And since this data is taken from an area where the zip codes are known we are already at two strikes. So why did they not randomize the dates of birth? It would be difficult to do in the case of infants beyond a few days or weeks, since many of the health issues are related to their age in months. But for anyone over the age of 8 it should be simple enough to randomize the month and date of birth, and allow a set of ranges for randomizing the year of birth. If we assume a 20% range up or down we gain a lattitude of possible years of birth which increases the older the patient actually is. Another possibility is to give everyone the same date of birth, differing only in the year. (Jan 1, xxxx).

This of course means that any reporting done on age is meaningless, but it also means that the data can more safely be widely distributed. In cases where exact age and gender are required for study it would be better to merge data from many different areas, covering as many cities, counties, states and regions as possible. In this case we would still need to weigh the risks, as all three pieces of data would still be available, although at a much higher level of trail and error. In the case mentioned by ars technica the study covered seven zip codes. Perhaps spreading the information over a few hundred would make it much less worth the effort to sort through them all to try to identify individuals, and even then one would expect multiple possible hits.

The need for real data for statistical analysis and study is not going to go away. When you are considering releasing scrubbing data to release a “sanitized” version it would be good to keep the mantra “Three Strikes! You’re out!” in mind. When it comes to data for testing software operation, however, I still think the better method is complete randomization. Totally bogus data that has the look and feel of “real” data. (Which is no doubt why all the bogus users in my test dbs live in different cities, in different states, and at addresses ranging from 123 to 999 on Any Street!)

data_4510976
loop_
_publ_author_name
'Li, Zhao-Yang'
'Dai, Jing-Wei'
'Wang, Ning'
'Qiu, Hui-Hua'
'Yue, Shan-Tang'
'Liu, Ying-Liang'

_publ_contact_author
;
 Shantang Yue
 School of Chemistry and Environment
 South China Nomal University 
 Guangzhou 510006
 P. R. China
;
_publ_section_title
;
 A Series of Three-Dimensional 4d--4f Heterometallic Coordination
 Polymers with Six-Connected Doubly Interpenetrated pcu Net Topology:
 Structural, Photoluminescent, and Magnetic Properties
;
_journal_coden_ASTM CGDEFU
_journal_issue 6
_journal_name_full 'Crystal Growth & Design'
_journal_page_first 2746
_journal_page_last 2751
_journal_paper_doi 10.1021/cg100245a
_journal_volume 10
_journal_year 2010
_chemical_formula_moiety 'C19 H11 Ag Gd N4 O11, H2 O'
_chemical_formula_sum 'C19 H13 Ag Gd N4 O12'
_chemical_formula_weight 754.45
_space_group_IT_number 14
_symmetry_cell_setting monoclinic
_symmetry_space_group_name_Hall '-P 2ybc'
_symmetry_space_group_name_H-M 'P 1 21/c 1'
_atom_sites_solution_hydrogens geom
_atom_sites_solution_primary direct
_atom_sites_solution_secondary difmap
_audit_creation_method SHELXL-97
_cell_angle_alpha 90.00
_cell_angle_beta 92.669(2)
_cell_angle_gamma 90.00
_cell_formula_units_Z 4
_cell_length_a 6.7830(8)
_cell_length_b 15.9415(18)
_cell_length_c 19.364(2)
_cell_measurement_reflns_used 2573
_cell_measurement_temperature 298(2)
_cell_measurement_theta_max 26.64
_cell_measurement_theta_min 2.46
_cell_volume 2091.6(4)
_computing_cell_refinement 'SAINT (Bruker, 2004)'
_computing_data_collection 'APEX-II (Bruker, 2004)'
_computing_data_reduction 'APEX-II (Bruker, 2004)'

Keeping Gentoo Fresh

May 31st, 2009 by Sjan Evardsson

I had a converstion with a friend about Linux distros earlier today, and I was asked why I choose to run Gentoo on my web server. He told me that Gentoo was too hard to maintain on a server, and that when it came time to upgrade something (like Apache or PHP) due to security patches that it took too long, and too often failed. I was confused by this so I asked for clarification. What he described was the pain of updating anything on a “stale” Gentoo machine.

Unlike so many of the other popular distros, Gentoo does not, by default, use pre-compiled packages. So unlike doing rpm -i or apt-get install doing emerge on Gentoo requires that the package you are installing, and any missing dependencies, are pulled in as source code and compiled. When you think about adding packages like, say, Lynx, the process takes only a few minutes on a moderately decent machine. (Mine is a PII 966 and Lynx took about 4 minutes start to finish). When you talk about upgrading something like Apache, however, the length of time it takes depends not only on the speed of the machine, but how many of its dependencies are out of date. In fact, if you fail to update regularly you can run into an issue where not only are most of your files out of date, but your system profile is out of date and you need to do some serious wrenching to get the whole thing working again. In the times that this has happened to me (twice) I was able to get the system up-to-date once, and just gave up and reinstalled a newer version the second time. (These were both rarely used VMs, and not production boxes.) However, updating the profile on a “fresh” Gentoo is (in my experience) a painless procedure of rm /etc/make.profile && ln -sf /usr/portage/profiles/profile_name /etc/make.profile && emerge -uND world (uND : update newuse deep: update, take into account new use settings from the profile and make.conf, and include deep dependencies).

So how do I avoid the “stale” Gentoo syndrome? I take a three-step approach.

  1. A daily cron job runs emerge -puvD world (puvD : pretend update verbose deep : just tells you what would be emerged, in an update, verbosely, and include deep dependencies) and emails me the output. This enables me to see each morning which packages have updates available.